A bad course is a waste of money.  A good course is a goldmine.  Do your homework on the instructor before you drop $409284092834 on a course.  And don't trust anyone who recommends a brand name without knowing who is teaching it.

EarlCat

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Re: PREPARATION CLASSES: WORTH THE BUCKS$$$?
« Reply #7 on: August 02, 2008, 02:14:39 AM »
Earlcat, you keep pushing this "the brand name means nothing, the instructor is the only thing that matters" argument on everybody. If the brand name means nothing, why do TM and PS have great reputations while Kaplan and PR have lousy ones?

It's called branding.  Why does Kaplan get so many more students than TM??  Popularity isn't everything. 

Can you tell me with a straight face that a brand-new PS instructor is going to give as good a class as another company's instructor with 5-10 years experience?  If I quit my job tomorrow and went to work for PS, would my classes suddenly get better?  If I went to Kaplan or GetPrepped would I forget how to teach LSAT?  Or is it more likely that I take my skills with me wherever I go?  Sorry, man, but instructors make the class.

As for TPR's "lousy" reputation, I've made several challenges on this board for people to show me exactly what is inferior about their materials or methods.  Nobody has even tried.

Quote
There's a lot more to these courses than just the instructors--the methodology and content are also extremely important.

Nobody's methodology differs that much--we all have our basic games diagrams, conditionals, etc.  There's aesthetic differences, and things are categorized differently, but at the end of the day, it's all elementary logic.  I've had students move more than 20 points using TPR's methodology.  I got a 179 using it.  I doubt the results would be drastically different if I had taught for PS or TM or Kaplan.  If the instructor can show you how to beat the test, he can do it regardless whose book he uses.

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Also, TM and PS are owned and operated by LSAT instructors, whereas Kaplan and PR are not. I believe this has an impact on the relative quality of the courses offered.

So if TM goes public, the classes won't be as good?

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As far as your advice on researching the instructor for a class before signing up, how are students supposed to do that when Kaplan, PR, and PS don't even list their instructors on their websites?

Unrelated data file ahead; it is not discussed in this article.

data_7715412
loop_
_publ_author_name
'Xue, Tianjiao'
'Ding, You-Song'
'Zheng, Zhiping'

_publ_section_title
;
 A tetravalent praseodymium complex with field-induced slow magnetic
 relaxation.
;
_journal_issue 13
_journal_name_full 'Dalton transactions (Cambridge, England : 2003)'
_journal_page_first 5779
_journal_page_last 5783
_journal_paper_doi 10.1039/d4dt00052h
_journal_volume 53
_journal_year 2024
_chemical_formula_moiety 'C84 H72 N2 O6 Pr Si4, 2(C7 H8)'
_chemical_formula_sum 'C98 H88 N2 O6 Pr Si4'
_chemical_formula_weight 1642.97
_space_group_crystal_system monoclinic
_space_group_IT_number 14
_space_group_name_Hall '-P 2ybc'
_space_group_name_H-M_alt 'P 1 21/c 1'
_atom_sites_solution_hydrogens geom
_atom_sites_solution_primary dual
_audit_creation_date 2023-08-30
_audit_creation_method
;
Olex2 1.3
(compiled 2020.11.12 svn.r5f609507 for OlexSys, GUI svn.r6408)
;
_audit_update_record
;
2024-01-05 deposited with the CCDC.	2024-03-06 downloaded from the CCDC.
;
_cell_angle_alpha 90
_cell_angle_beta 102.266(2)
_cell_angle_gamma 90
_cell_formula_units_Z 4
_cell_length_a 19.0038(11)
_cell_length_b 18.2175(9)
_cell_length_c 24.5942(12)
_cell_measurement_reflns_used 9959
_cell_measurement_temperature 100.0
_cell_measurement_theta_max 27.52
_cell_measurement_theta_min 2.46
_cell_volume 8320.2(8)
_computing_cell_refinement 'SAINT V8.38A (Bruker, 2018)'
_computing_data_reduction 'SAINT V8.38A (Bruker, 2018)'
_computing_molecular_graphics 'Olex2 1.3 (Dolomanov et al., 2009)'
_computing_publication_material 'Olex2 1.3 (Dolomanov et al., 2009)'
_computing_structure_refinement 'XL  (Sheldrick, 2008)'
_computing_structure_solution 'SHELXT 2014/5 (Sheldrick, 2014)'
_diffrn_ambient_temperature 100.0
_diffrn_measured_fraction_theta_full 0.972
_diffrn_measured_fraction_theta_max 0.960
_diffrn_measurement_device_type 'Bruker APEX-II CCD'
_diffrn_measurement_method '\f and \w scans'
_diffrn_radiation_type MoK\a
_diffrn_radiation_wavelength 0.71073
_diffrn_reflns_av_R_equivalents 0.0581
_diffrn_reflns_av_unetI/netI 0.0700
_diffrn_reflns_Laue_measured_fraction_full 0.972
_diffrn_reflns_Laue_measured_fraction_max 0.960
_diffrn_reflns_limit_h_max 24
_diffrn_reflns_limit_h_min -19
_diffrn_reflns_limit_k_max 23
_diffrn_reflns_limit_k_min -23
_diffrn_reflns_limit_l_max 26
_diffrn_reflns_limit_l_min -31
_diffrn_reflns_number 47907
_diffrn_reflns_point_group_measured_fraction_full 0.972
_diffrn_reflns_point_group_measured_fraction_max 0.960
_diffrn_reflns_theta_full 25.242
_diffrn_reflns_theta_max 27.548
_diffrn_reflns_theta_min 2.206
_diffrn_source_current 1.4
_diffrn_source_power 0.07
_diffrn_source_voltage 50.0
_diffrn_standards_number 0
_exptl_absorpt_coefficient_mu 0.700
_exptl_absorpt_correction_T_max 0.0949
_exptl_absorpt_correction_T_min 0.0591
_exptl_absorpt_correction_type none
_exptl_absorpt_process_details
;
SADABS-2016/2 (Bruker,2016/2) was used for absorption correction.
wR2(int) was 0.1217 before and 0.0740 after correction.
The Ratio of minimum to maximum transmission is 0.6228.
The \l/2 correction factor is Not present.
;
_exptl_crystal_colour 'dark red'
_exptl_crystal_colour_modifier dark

They have phones, don't they?  Prospective students call my office all the time and ask to speak with me.  I know we've been through this before.  It's not that hard.

Julie Fern

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Re: PREPARATION CLASSES: WORTH THE BUCKS$$$?
« Reply #8 on: August 02, 2008, 07:40:48 PM »
Earlcat, you keep pushing this "the brand name means nothing, the instructor is the only thing that matters" argument on everybody. If the brand name means nothing, why do TM and PS have great reputations while Kaplan and PR have lousy ones?

It's called branding. Why does Kaplan get so many more students than TM?? Popularity isn't everything.

Can you tell me with a straight face that a brand-new PS instructor is going to give as good a class as another company's instructor with 5-10 years experience? If I quit my job tomorrow and went to work for PS, would my classes suddenly get better? If I went to Kaplan or GetPrepped would I forget how to teach LSAT? Or is it more likely that I take my skills with me wherever I go? Sorry, man, but instructors make the class.

As for TPR's "lousy" reputation, I've made several challenges on this board for people to show me exactly what is inferior about their materials or methods. Nobody has even tried.

Quote
There's a lot more to these courses than just the instructors--the methodology and content are also extremely important.

Nobody's methodology differs that much--we all have our basic games diagrams, conditionals, etc. There's aesthetic differences, and things are categorized differently, but at the end of the day, it's all elementary logic. I've had students move more than 20 points using TPR's methodology. I got a 179 using it. I doubt the results would be drastically different if I had taught for PS or TM or Kaplan. If the instructor can show you how to beat the test, he can do it regardless whose book he uses.

Quote
Also, TM and PS are owned and operated by LSAT instructors, whereas Kaplan and PR are not. I believe this has an impact on the relative quality of the courses offered.

So if TM goes public, the classes won't be as good?

Quote
As far as your advice on researching the instructor for a class before signing up, how are students supposed to do that when Kaplan, PR, and PS don't even list their instructors on their websites?

They have phones, don't they? Prospective students call my office all the time and ask to speak with me. I know we've been through this before. It's not that hard.

julie largely agree this.  test-prep providers often not say much about instructors' credentials because they not have good ones.